Many voices, some sidelined til the end

The show was a testament to how simplicity and honesty in art can connect us more than abstraction and cynicism. Because of the range of racial and ethnic identities present in the cast, “The F Word” contains a story made up of many, and often clashing, histories. In particular, the struggle between white feminists and black and brown women came up repeatedly, reminding the audience that middle class white women were able to make progress by purposefully excluding others who were not like them.

Sadly, “The F Word” left indigenous, LGBQ+, trans, and disability narratives until the very end, when the cast addressed their lack of mainstream representation in a kind of open forum conversation. While I appreciated the earnest attempt to bring the discrimination these folks face to light and the specificity with which this discrimination was explained, it felt somewhat contradictory to omit these overlooked narratives until the very end, like an afterthought, and then criticize mainstream feminist culture for leaving them out as well.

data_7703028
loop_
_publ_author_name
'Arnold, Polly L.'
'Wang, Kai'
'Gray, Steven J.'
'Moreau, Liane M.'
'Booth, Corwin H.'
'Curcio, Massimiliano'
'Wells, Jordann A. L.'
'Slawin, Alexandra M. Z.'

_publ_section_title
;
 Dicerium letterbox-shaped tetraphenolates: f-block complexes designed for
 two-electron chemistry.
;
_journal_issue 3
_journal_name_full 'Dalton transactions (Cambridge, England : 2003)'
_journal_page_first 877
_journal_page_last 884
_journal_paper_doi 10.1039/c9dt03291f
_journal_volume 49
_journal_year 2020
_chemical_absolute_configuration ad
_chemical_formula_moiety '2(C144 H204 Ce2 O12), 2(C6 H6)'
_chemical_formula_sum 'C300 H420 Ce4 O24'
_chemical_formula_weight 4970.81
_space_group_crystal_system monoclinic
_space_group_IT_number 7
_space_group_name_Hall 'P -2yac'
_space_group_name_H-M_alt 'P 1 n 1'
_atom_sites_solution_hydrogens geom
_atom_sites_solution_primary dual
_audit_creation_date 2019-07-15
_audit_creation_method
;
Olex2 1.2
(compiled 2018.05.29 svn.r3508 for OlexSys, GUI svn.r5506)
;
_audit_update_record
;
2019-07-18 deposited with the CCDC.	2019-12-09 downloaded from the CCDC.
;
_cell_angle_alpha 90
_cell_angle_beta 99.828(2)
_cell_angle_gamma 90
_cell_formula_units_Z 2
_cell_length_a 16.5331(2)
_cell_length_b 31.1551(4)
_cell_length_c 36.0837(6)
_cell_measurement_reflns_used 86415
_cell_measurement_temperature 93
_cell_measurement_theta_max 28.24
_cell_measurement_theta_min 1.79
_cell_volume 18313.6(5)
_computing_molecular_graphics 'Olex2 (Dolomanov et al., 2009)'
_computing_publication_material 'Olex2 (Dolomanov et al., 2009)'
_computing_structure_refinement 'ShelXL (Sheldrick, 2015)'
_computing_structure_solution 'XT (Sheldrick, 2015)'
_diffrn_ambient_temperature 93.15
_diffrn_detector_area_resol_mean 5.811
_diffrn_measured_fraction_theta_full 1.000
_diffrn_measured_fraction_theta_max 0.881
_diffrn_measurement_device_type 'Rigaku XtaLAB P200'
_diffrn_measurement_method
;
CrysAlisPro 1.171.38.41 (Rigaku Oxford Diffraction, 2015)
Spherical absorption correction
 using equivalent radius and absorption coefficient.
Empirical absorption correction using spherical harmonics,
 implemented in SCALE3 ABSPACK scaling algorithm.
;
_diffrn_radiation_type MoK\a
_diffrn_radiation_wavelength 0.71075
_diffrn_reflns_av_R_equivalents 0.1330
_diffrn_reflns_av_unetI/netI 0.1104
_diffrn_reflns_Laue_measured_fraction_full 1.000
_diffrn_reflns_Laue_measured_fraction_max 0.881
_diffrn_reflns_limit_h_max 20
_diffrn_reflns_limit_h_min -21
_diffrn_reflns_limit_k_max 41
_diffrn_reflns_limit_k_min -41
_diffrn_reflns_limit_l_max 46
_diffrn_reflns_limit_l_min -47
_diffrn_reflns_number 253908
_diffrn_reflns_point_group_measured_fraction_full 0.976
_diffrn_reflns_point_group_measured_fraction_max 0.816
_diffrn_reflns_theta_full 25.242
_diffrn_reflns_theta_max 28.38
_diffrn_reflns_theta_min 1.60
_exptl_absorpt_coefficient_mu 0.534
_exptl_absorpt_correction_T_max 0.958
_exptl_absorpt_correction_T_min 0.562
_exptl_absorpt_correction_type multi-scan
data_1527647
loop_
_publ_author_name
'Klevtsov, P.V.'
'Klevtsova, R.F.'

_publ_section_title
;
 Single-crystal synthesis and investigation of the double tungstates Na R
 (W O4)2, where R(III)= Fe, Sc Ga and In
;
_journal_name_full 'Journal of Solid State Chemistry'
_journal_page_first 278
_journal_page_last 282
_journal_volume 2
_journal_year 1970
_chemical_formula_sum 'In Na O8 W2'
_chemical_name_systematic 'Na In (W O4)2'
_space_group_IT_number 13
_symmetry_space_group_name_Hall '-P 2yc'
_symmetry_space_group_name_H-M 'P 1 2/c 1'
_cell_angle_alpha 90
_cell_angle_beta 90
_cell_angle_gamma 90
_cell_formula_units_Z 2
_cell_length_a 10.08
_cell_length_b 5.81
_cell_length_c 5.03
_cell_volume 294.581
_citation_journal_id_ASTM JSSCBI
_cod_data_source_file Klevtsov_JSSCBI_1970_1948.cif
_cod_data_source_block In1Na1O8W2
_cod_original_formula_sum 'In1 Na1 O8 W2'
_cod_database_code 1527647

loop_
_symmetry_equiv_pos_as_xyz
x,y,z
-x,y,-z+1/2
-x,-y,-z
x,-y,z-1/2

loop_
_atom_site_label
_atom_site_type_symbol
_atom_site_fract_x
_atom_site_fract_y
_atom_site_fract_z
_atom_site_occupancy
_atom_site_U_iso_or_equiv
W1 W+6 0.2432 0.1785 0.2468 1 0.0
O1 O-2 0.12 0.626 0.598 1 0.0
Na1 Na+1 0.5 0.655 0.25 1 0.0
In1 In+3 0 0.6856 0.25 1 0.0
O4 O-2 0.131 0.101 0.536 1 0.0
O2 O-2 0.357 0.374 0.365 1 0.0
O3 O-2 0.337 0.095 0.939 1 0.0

Director Lauren Widner and Writer Irene Molloy created a show that explored the complexity of feminism, past and present, without trying to define it. In fact, outside the theater, a board bearing the prompt, “What does feminism mean to you?” invited audience members to fill it up with sticky notes of their own ideas. The deficiencies and triumphs of feminism in America have always existed side by side. “The F Word” is not only about feminism, but seems interested in doing the work feminists need to constantly do: learn their history, self reflect, listen to others, and build strength in coming together.

White Feminist” ran September 12-16 at Skinner Studio at Plays & Players Theatre, 1714 Delancey Place, 3rd Floor, Philadelphia, PA 19103. “The F Word” ran September 15-18 at Asian Arts Initiative, 1219 Vine Street, Philadelphia, PA 19107.


Links to people mentioned in this article:
Lee Minora
Demetria Bailey
Erica Cochran
Kalyn West
Meredith Beck
Maya Angelou’s Final Interview
Sarah Gafgen
Ryan McCurdy
Jacob Shipley
Lauren Widner
Irene Molloy